Allen Abrams published an article in the Virginia Law Weekly discussing a lecture given by Professor James Donovan, partner and managing director at Goldman Sachs. In the article, Abrams explained Donovan’s approach to practitioner-client relationships, and the two common criticisms lobbied against practitioners.
“The professor identified two of those criticisms,” he wrote. “The first is a failure to think strategically. Donovan stressed the imperative to not ‘confine analysis to the four corners of the legal problem,’ thereby enabling a dialogue with the client that demonstrates intelligence, interest, and an understanding of the client’s ultimate objectives, the market, and competition.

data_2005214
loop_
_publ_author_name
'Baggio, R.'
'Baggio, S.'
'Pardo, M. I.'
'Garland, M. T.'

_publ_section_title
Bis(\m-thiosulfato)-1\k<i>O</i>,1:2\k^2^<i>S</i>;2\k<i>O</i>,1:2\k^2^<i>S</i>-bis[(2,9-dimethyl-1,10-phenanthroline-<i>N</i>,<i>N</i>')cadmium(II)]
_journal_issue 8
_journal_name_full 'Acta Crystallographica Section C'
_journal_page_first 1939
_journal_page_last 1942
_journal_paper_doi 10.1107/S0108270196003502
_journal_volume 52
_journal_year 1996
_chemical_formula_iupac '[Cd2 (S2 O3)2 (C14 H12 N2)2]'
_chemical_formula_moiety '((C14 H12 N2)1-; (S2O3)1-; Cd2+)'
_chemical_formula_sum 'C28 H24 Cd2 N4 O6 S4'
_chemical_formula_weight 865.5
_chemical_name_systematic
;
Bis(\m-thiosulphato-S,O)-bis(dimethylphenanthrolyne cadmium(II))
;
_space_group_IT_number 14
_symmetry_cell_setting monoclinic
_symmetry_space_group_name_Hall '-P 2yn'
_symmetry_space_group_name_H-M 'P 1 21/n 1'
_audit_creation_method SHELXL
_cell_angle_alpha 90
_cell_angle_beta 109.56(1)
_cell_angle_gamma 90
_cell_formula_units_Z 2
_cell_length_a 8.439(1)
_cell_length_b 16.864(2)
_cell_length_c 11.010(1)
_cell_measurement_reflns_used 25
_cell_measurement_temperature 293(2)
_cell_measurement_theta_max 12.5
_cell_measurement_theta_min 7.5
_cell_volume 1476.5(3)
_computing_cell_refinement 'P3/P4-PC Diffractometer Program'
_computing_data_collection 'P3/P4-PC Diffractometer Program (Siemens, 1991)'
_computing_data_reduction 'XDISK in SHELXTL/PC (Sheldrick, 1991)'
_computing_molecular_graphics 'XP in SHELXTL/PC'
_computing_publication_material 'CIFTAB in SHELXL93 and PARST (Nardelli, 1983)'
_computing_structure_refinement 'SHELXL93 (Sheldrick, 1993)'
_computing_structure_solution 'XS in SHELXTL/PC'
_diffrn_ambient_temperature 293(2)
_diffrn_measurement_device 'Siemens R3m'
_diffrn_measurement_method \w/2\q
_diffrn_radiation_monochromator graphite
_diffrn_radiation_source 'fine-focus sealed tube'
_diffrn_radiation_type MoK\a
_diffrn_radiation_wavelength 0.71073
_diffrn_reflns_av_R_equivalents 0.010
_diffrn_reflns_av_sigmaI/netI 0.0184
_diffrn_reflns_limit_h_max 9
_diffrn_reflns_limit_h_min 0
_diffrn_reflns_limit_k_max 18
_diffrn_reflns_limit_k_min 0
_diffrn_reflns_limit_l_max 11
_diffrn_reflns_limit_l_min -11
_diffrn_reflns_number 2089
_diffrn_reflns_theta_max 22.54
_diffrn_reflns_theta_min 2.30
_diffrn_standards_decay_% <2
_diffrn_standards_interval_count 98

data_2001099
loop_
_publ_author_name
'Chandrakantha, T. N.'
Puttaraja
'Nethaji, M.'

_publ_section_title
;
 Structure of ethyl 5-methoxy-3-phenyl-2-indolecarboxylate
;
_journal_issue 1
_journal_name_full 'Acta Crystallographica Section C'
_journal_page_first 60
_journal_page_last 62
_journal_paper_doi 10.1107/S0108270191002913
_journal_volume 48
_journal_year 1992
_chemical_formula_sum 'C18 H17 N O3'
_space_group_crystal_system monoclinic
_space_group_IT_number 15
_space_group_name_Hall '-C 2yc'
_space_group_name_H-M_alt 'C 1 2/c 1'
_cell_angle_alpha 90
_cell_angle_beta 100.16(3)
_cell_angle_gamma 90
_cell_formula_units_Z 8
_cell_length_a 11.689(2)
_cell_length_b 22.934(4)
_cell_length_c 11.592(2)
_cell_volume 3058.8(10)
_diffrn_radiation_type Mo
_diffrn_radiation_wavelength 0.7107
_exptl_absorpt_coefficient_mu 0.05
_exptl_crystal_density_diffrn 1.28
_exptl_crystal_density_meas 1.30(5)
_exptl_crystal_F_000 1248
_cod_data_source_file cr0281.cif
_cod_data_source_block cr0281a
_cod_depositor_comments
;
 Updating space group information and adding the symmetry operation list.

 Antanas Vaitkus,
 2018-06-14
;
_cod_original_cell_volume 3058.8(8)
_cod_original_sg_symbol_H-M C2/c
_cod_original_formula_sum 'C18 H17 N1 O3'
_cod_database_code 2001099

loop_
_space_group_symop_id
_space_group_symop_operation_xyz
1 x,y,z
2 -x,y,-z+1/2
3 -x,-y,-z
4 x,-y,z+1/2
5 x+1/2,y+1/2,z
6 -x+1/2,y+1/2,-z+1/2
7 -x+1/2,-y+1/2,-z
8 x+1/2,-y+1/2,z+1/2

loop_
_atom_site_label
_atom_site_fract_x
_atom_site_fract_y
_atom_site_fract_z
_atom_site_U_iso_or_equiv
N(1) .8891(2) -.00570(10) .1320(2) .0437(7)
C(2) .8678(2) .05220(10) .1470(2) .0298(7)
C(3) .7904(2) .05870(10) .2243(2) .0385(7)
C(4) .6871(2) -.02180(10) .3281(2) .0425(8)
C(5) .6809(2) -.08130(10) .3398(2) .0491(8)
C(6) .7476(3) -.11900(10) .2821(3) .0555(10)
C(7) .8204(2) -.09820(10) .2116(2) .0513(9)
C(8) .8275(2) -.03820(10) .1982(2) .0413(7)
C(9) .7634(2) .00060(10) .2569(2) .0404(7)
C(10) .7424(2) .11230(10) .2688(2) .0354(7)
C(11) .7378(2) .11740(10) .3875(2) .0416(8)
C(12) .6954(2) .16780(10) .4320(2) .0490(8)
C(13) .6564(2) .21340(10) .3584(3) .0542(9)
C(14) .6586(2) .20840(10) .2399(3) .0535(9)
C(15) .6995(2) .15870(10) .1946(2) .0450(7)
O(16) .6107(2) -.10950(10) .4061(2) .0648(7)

The second criticism is that ‘my lawyer is like Dr. No.’ Because he holds both a J.D. and MBA, Donovan understand that lawyers often say no to clients because they are looking to protect the client’s interests, but he advised that lawyers should ‘always come up with alternatives’ and explain how those options might be accomplished.”